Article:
Gradually he became aware that the person sitting next to him, a bulky fellow with a shock of red hair, piercing blue eyes and heavily tattooed arms was similarly engaged. His gaze slowly came to rest on Archie, the pale blue eyes squinting as he struggled to focus at close range.
Archie saw a glimmer of recognition light up the other man’s face, the eyes opening wide as he stammered ‘Hey, w-w-wern’t you A-A-A….?’
‘Archie Banks’, Archie finished for him. ‘Yes. And, as far as I know, I still am…At least I was till this morning’.
Beaming now, his neighbour blurted out ‘I saw all your f-f-f-films and t-t-t-t-television shows. I thought you w-w-w-were f-f-fantastic’.
Archie began to warm to him a little. The man had a strong Australian accent as well as his pronounced stammer; he must have caught up with his television series when it was repeated over there some years ago. However the warmth quickly dissipated when the stranger went on to insist that he could have made it just as big as an entertainer if he had had the opportunity and tried to justify it with a string of awful jokes made infinitely worse by being unable to deliver the punch-line because of his affliction. He was totally unaware of his limitations throughout. Archie, meanwhile, groaned inwardly. Was this to be his form of punishment in Hell?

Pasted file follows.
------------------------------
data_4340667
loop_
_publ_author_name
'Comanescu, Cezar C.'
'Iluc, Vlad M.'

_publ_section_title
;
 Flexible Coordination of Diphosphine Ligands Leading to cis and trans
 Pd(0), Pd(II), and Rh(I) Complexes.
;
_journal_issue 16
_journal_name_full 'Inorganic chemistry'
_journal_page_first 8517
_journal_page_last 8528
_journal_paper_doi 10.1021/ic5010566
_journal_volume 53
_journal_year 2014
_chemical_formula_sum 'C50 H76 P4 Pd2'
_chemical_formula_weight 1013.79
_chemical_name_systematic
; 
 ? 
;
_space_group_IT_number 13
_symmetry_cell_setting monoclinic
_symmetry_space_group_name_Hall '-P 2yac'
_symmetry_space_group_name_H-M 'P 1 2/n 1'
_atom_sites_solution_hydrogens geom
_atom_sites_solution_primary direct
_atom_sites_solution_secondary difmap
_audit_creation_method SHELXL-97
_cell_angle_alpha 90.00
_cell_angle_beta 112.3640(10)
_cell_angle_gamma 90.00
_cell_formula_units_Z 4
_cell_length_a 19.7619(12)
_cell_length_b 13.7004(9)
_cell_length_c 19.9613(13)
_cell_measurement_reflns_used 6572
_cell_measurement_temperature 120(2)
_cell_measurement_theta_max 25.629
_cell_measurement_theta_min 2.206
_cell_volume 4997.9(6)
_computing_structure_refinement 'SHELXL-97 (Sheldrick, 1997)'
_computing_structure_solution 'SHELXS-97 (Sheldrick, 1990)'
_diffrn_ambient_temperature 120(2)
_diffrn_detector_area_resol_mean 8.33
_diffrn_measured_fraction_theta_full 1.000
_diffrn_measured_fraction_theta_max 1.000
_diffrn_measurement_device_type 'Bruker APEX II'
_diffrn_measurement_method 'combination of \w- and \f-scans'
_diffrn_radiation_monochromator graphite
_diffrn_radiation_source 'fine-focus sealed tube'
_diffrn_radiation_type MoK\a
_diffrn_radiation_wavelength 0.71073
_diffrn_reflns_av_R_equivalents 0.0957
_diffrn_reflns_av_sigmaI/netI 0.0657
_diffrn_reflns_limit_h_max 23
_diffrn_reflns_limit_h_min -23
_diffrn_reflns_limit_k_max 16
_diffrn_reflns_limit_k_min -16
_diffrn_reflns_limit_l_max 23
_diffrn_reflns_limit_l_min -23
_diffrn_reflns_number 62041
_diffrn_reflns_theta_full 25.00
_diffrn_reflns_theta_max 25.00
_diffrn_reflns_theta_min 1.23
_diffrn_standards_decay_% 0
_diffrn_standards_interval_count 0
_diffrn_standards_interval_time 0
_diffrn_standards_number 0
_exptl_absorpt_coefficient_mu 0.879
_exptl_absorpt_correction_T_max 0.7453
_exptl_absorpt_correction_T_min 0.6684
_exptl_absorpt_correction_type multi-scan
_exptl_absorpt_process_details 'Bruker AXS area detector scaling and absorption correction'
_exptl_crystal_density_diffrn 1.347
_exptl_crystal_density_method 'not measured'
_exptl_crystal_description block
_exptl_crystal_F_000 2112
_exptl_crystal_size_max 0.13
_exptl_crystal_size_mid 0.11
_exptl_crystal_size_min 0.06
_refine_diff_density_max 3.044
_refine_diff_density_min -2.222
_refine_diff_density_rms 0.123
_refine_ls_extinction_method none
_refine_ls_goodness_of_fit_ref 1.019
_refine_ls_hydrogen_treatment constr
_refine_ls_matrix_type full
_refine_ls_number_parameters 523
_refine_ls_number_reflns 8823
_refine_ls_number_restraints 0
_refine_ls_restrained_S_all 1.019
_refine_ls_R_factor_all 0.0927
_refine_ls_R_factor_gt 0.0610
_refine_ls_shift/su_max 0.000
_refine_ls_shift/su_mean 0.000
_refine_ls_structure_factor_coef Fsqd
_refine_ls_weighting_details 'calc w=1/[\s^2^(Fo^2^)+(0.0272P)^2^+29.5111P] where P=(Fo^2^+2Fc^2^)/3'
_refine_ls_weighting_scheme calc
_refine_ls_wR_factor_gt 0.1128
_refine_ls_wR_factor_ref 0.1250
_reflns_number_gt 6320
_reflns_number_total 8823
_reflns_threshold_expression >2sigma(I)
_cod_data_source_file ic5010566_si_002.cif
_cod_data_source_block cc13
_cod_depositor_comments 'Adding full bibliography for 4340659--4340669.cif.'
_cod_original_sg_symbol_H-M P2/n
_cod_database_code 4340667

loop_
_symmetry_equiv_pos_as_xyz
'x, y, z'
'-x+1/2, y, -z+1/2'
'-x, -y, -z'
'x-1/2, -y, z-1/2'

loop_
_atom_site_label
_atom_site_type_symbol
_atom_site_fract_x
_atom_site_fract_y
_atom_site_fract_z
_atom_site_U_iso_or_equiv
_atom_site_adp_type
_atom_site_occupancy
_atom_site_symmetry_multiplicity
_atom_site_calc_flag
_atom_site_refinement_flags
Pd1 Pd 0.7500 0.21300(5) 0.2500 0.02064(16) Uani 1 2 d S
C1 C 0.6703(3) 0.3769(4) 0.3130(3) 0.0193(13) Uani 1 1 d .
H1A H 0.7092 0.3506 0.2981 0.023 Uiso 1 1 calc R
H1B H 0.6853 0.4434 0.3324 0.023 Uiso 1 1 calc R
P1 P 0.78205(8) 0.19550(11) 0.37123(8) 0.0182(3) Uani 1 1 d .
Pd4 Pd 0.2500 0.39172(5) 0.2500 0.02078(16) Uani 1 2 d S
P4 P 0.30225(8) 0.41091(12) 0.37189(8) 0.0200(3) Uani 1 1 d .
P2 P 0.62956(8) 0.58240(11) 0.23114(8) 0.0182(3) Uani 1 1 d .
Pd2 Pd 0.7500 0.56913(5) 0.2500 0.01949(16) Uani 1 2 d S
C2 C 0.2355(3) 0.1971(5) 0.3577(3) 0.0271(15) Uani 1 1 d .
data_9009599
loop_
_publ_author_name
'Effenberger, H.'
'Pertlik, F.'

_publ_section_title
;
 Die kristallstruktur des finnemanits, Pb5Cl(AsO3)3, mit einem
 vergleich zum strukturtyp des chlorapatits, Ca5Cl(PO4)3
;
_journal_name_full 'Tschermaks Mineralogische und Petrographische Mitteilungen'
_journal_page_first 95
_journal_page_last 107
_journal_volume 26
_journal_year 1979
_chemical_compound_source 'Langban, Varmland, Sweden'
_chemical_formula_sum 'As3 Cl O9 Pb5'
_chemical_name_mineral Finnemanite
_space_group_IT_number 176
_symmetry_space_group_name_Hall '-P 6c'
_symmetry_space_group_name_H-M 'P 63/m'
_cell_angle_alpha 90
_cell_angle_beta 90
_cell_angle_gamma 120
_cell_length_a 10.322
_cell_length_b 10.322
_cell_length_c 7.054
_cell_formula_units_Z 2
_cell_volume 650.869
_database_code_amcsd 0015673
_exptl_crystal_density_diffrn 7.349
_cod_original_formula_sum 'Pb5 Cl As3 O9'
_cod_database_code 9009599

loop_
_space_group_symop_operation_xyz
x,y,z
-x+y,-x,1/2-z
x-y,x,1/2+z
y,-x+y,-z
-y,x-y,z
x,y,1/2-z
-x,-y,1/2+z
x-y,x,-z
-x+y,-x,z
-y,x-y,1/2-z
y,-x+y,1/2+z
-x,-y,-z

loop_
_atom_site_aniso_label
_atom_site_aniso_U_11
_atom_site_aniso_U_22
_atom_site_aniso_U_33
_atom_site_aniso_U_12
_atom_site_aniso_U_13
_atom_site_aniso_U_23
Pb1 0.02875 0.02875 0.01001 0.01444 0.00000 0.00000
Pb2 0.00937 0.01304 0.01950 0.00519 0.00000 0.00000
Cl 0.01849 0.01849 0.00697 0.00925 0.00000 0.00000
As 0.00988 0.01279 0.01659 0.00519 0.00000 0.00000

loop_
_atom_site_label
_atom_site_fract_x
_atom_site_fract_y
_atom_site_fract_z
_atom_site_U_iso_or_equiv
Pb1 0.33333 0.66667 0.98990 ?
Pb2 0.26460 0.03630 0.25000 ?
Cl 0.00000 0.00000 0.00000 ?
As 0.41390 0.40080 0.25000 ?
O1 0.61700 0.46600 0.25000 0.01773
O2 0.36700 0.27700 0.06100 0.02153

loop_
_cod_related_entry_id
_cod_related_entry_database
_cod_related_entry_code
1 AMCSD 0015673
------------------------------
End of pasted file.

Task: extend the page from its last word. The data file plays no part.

He was rescued, at last, by a summons to attend one of the Reception desks. Approaching, he noted that the young lady waiting for him was particularly attractive, the scarlet, figure hugging, tunic of her costume setting off her tumbling blonde locks to perfection. Perhaps this isn’t going to be as bad as I feared, thought Archie.
The young lady introduced herself as Samantha, and she was happy to be called Sam. Archie plugged into his memory bank and recalled all the many girls he had known who were happy to be called Sam.
Her expression becoming business-like, Sam concentrated on the computer screen before her. Archie, who had been studying her face with interest, was a little disconcerted to see a small frown appear to spoil her perfect features. Finally, she spoke.